Dubai: City Centre Mirdif has warned people about bogus job offers that they might have received in the name of the popular mall.
Of late, several jobseekers in south Asia have received employment contracts for various positions on a letter head bearing the name of Mirdif City Centre, one of the many malls owned by the Majid Al Futtaim Group.
The job offer is accompanied by a fake job visa copy and a letter from the purported office of the UAE’s embassy in New Delhi. It advises candidates to pay Rs20,000 (Dh1,050) online towards E-visa charges. Candidates are assured that the money will be refunded once they join the company.
“This is a fraudulent scheme that has no association with Majid Al Futtaim,” a spokesperson for City Centre Mirdif clarified in an email statement to Gulf News.
The recruitment agent has been calling me incessantly from a UAE number on WhatsApp asking me to pay the visa charges or risk losing the job opportunity.
“We wish to advise jobseekers that City Centre Mirdif only uses Majid Al Futtaim’s official channels to communicate its recruitment and employment practices and contacts applicants directly using specific job numbers and email addresses,” the spokesperson said.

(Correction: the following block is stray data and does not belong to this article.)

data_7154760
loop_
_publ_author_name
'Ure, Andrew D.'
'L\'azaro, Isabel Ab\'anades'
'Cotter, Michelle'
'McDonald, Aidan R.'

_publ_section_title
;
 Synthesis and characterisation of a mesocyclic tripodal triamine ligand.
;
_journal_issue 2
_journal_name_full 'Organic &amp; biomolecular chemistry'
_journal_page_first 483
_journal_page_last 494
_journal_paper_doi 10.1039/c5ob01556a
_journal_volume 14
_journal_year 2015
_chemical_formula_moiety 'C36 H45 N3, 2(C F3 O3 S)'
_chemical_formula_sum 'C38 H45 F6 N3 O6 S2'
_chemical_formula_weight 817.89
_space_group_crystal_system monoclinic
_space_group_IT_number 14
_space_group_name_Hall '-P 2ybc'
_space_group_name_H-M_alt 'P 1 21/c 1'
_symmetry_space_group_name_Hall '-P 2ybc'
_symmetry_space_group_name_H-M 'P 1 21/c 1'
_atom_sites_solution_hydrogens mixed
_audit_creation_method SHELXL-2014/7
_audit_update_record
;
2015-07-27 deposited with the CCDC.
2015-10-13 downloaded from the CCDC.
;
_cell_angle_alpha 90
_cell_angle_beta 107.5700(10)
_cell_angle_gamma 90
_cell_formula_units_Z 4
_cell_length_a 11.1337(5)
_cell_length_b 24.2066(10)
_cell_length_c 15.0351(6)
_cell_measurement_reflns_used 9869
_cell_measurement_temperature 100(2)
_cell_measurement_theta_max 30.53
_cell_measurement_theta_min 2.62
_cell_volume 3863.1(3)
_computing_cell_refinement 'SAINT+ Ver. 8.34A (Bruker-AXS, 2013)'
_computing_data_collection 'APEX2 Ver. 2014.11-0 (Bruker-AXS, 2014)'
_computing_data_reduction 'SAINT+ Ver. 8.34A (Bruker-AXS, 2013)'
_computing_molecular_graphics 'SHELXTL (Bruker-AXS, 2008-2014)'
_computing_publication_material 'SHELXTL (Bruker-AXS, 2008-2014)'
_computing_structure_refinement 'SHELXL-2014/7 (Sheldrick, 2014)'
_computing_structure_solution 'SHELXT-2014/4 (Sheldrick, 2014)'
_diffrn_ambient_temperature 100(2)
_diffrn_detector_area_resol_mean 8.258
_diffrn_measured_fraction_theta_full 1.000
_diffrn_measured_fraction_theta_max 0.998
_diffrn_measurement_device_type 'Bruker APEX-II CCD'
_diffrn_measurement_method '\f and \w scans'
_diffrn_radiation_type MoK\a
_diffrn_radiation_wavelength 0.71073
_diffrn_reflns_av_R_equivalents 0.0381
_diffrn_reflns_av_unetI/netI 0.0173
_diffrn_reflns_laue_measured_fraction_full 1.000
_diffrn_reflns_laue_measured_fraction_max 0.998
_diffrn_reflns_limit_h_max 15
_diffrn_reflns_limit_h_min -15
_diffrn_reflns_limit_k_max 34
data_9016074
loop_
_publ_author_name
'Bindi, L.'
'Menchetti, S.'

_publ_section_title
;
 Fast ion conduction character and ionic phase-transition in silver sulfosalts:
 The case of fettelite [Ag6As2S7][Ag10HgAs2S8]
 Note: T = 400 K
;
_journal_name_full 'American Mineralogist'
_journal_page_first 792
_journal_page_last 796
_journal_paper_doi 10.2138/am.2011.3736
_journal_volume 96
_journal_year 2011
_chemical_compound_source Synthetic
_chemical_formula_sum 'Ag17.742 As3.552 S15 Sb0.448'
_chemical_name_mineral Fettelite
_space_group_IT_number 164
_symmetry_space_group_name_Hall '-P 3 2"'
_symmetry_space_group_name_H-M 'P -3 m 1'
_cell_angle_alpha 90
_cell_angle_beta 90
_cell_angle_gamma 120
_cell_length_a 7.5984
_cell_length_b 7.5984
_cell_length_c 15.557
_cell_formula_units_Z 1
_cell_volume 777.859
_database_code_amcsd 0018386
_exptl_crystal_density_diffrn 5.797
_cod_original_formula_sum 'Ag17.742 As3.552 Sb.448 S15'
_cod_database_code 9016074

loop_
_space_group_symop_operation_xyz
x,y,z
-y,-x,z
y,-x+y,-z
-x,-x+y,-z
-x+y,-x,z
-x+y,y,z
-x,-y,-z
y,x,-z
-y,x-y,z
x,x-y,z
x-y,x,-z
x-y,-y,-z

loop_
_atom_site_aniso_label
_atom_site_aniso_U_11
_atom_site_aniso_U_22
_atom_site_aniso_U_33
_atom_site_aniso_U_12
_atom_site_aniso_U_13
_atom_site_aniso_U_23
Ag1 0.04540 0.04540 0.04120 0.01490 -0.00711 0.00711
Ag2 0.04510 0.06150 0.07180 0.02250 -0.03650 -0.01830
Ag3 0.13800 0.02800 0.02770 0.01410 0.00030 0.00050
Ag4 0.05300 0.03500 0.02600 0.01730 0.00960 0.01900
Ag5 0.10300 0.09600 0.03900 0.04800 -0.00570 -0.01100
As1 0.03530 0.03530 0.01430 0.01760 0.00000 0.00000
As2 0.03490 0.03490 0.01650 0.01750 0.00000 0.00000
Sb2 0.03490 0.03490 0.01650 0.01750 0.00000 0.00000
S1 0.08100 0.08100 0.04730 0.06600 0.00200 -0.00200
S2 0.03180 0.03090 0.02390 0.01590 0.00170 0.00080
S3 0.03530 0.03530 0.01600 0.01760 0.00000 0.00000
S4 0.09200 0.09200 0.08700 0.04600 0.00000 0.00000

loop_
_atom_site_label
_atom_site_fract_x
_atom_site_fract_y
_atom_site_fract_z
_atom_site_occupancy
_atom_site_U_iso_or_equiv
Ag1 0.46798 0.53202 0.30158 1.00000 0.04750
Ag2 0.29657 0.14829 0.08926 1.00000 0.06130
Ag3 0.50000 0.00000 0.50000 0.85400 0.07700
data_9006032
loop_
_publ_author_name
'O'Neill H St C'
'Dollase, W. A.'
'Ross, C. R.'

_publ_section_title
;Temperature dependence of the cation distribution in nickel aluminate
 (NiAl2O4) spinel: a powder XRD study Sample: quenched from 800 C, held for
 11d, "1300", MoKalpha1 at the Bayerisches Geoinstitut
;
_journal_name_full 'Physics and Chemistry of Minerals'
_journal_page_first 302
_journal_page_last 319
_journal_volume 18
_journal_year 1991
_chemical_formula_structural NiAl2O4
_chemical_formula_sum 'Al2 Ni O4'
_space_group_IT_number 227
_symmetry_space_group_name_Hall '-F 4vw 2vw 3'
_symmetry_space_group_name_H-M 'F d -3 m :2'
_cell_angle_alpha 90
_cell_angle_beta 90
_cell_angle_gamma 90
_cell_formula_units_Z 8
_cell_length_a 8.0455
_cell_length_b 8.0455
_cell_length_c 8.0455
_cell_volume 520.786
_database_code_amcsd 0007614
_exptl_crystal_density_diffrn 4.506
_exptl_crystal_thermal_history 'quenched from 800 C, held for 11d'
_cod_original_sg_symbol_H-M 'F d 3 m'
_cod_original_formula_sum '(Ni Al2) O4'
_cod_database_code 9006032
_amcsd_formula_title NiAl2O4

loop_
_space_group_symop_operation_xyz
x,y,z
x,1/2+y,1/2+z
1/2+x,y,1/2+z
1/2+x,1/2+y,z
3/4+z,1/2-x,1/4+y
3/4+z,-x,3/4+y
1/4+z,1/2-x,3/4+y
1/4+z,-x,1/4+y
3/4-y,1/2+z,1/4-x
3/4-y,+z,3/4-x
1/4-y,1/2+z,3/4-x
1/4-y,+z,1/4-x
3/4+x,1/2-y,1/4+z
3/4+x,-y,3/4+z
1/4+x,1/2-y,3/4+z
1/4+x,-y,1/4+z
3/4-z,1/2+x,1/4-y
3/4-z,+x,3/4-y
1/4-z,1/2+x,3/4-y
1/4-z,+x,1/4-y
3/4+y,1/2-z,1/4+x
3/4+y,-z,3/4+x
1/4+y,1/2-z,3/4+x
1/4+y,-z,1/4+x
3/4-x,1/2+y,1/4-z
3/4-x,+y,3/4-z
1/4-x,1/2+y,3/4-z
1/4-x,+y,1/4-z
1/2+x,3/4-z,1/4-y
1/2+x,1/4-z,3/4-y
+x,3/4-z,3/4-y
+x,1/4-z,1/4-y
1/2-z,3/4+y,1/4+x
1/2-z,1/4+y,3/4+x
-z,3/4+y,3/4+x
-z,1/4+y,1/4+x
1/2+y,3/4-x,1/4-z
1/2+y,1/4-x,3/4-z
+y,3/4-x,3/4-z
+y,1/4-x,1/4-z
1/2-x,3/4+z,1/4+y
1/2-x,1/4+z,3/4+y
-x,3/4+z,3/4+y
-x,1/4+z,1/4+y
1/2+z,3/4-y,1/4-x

One such unsuspecting job seeker, Tejinder Sharma from Punjab, India, has been offered a basic salary of Dh3,000 for an electrician’s job at the mall. Sharma said he wired Rs10,000 (Dh525) to a bank account in India last fortnight as instructed by his recruitment consultant in Dubai and was preparing to remit another Rs20,000 to secure the job which comes with a slew of perks, including free food, accommodation and transport.
“I have been told this [Rs20,000 fee] is standard procedure. The recruitment agent has been calling me incessantly from a UAE number on WhatsApp asking me to pay the visa charges or risk losing the job opportunity,” Sharma, 46, told Gulf News over the phone from India.
Whatsapp calling doesn’t work in the UAE but a SIM issued by a local telecom provider can be used to access the service in other countries.
Gulf News is in possession of several phone conversations and audio messages exchanged between Sharma and the ‘recruitment consultant' where the latter is coaxing the jobseeker to pay up.
“You arrange the money and let me know so that I can forward you the bank account number,” he tells Sharma in one such message.
In another message he’s trying to convince the jobseeker about the importance of visa charges “This is a security deposit towards visa charges that one has to pay on landing in Dubai.
Companies have made this new rule to prevent losses. Don’t worry it will be refunded to you within days,” he says.
Sharma said he was contacted by the recruitment agent shortly after he uploaded his CV on a job portal. Calls made to agent’s local number didn’t go through while messages sent to him remain unanswered.